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[00:00:04]

It's Ted talks daily, he's here as a designer, Elaine Fong helps bring ideas and brands to life.

[00:00:11]

She shapes narratives for a living. In today's Talk from 2017, Ted SanFrancisco, Fong tells the powerful story of the lessons she learned about a concept that really needs a rebranding death.

[00:00:24]

She explains how talking it through could improve understanding, empathy and humanity around a topic we so often avoid.

[00:00:35]

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What do you want to create? Where do you share this with others and how do you want them to feel as a brand designer? I ask a lot of questions and practice empathy to understand from people their personalities and motivations behind the why of what they do to help them express themselves, sometimes transforming ugly moments into unique ones or turning something ordinary into something memorable to help the face behind a brand express themselves through beautiful experiences. But what happens when the experience you've been asked to design is death?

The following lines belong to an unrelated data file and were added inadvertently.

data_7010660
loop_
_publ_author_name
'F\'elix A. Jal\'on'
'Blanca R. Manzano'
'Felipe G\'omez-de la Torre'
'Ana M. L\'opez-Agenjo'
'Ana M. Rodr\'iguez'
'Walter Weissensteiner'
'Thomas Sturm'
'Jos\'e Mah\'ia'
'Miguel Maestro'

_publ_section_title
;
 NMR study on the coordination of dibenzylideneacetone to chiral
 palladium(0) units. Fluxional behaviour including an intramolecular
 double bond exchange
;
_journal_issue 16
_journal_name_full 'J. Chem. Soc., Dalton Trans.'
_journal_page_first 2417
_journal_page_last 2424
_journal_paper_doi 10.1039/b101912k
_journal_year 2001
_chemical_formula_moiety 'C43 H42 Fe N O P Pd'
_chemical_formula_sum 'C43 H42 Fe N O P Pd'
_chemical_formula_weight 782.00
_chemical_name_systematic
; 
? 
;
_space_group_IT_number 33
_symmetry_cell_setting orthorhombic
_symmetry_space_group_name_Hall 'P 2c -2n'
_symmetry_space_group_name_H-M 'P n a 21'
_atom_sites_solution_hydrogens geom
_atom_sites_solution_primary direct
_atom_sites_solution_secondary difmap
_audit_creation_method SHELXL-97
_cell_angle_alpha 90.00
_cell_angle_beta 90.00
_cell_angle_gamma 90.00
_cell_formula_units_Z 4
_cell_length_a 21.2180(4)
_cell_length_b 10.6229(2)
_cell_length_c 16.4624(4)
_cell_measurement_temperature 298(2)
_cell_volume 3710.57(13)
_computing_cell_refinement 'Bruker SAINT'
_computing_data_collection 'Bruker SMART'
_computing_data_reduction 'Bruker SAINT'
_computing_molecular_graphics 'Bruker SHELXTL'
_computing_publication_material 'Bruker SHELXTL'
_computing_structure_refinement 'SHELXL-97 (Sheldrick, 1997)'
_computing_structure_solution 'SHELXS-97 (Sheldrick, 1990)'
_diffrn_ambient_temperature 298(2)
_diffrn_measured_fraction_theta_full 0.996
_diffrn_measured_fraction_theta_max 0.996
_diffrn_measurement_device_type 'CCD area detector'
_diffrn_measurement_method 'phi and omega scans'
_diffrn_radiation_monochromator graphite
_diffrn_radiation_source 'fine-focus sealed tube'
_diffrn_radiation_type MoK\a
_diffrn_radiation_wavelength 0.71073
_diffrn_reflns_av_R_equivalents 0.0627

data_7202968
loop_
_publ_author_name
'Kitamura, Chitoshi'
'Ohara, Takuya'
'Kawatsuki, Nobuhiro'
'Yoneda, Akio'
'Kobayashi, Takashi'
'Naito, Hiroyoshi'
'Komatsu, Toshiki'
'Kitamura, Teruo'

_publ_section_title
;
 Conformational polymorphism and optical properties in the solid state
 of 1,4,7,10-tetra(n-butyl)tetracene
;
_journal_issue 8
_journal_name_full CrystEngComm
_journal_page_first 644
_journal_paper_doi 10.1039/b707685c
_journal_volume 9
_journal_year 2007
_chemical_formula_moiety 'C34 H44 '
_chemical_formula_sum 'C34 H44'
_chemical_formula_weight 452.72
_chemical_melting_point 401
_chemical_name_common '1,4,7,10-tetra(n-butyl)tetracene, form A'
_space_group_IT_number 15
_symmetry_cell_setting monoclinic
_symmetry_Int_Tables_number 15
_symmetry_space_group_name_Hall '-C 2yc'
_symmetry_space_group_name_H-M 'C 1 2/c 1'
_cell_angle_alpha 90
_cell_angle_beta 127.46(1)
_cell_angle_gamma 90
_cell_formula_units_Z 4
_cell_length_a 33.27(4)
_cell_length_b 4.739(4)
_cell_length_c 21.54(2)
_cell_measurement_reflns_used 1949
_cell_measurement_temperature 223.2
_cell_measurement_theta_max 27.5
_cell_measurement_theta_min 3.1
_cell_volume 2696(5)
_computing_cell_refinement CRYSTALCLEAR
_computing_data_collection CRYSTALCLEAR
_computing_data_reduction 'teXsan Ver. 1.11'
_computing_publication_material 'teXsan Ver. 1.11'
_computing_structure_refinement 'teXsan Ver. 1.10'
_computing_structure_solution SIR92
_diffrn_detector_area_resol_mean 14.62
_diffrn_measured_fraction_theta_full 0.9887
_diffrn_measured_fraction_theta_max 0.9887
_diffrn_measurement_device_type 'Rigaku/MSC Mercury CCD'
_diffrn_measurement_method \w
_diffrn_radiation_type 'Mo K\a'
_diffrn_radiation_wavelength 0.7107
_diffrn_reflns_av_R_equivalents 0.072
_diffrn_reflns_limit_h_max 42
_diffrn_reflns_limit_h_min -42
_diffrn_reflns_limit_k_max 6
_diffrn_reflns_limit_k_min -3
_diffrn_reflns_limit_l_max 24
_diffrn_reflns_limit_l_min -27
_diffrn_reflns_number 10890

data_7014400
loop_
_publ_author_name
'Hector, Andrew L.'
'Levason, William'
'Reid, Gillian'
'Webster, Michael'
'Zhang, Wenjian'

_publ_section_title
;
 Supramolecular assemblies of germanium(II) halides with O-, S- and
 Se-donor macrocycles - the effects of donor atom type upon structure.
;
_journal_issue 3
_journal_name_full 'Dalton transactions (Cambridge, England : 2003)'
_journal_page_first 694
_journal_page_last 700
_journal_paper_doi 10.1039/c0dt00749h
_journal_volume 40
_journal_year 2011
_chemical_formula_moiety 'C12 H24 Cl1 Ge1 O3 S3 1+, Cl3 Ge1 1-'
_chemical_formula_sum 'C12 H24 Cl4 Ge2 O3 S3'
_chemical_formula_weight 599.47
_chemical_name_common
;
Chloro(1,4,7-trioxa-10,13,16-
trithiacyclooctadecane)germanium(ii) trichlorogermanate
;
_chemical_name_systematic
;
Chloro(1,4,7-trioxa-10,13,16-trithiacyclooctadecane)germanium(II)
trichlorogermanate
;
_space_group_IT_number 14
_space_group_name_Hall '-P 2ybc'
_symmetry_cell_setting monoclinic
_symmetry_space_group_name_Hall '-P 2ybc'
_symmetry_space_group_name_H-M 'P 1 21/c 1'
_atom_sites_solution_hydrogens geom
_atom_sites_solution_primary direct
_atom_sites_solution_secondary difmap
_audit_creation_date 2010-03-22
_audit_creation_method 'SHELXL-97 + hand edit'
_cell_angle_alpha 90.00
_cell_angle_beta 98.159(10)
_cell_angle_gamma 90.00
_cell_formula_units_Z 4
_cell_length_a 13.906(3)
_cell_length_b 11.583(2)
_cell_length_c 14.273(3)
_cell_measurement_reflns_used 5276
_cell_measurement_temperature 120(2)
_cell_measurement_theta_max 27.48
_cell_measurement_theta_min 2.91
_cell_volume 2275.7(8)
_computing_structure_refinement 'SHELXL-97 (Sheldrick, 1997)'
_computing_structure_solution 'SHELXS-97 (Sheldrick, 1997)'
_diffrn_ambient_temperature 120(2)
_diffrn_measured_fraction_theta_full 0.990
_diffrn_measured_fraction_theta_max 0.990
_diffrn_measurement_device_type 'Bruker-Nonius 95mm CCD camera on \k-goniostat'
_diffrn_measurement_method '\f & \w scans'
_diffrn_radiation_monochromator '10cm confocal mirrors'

[00:02:24]

And the face behind that brand is your very own mother. This was the design challenge I was faced with last year when my mom was diagnosed with stage four cancer and she asked us to support her end of life. For 12 years, she was in remission from a previous cancer. She had a tumor behind her ear and this time it came back as bone cancer. And one of her vertebrae, what we all thought was back pain from arthritis, revealed itself to be the worst.

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It was the beginning of the end of her life. But first, let me tell you about my mom. She was born in China in 1948. She and her twin brother grew up in a large family. Her mother was the second wife to her father and second wives and their children weren't viewed in the most positive light because it was just the cultural norm of the time. And growing up in communist China in the 1950s as a daughter and not a son meant that my mom was not the pride of the family and she knew she wanted better and needed to get out.